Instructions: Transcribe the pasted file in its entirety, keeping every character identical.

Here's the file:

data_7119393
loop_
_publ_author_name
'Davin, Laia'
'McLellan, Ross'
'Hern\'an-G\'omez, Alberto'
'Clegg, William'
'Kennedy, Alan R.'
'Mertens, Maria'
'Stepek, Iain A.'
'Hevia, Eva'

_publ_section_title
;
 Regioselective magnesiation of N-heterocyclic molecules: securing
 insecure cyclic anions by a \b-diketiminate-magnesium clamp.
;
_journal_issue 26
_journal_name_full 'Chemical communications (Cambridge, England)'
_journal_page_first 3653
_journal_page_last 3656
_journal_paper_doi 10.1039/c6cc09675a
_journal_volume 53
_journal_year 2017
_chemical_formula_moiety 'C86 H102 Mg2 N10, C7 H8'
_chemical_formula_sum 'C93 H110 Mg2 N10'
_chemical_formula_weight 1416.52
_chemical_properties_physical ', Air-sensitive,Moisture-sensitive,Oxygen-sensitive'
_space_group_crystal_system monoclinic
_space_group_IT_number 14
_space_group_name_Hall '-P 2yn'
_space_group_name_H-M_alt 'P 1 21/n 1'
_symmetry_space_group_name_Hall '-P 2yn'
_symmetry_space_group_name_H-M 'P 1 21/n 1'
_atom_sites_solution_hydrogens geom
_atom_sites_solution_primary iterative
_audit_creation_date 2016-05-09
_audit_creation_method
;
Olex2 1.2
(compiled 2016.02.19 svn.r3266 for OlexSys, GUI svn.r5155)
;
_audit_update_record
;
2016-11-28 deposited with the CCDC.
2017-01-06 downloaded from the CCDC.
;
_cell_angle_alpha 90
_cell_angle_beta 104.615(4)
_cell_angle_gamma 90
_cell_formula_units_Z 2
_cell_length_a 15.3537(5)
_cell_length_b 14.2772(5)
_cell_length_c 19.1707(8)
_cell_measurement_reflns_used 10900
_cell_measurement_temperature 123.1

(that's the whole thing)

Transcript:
data_7119393
loop_
_publ_author_name
'Davin, Laia'
'McLellan, Ross'
'Hern\'an-G\'omez, Alberto'
'Clegg, William'
'Kennedy, Alan R.'
'Mertens, Maria'
'Stepek, Iain A.'
'Hevia, Eva'

_publ_section_title
;
 Regioselective magnesiation of N-heterocyclic molecules: securing
 insecure cyclic anions by a \b-diketiminate-magnesium clamp.
;
_journal_issue 26
_journal_name_full 'Chemical communications (Cambridge, England)'
_journal_page_first 3653
_journal_page_last 3656
_journal_paper_doi 10.1039/c6cc09675a
_journal_volume 53
_journal_year 2017
_chemical_formula_moiety 'C86 H102 Mg2 N10, C7 H8'
_chemical_formula_sum 'C93 H110 Mg2 N10'
_chemical_formula_weight 1416.52
_chemical_properties_physical ', Air-sensitive,Moisture-sensitive,Oxygen-sensitive'
_space_group_crystal_system monoclinic
_space_group_IT_number 14
_space_group_name_Hall '-P 2yn'
_space_group_name_H-M_alt 'P 1 21/n 1'
_symmetry_space_group_name_Hall '-P 2yn'
_symmetry_space_group_name_H-M 'P 1 21/n 1'
_atom_sites_solution_hydrogens geom
_atom_sites_solution_primary iterative
_audit_creation_date 2016-05-09
_audit_creation_method
;
Olex2 1.2
(compiled 2016.02.19 svn.r3266 for OlexSys, GUI svn.r5155)
;
_audit_update_record
;
2016-11-28 deposited with the CCDC.
2017-01-06 downloaded from the CCDC.
;
_cell_angle_alpha 90
_cell_angle_beta 104.615(4)
_cell_angle_gamma 90
_cell_formula_units_Z 2
_cell_length_a 15.3537(5)
_cell_length_b 14.2772(5)
_cell_length_c 19.1707(8)
_cell_measurement_reflns_used 10900
_cell_measurement_temperature 123.1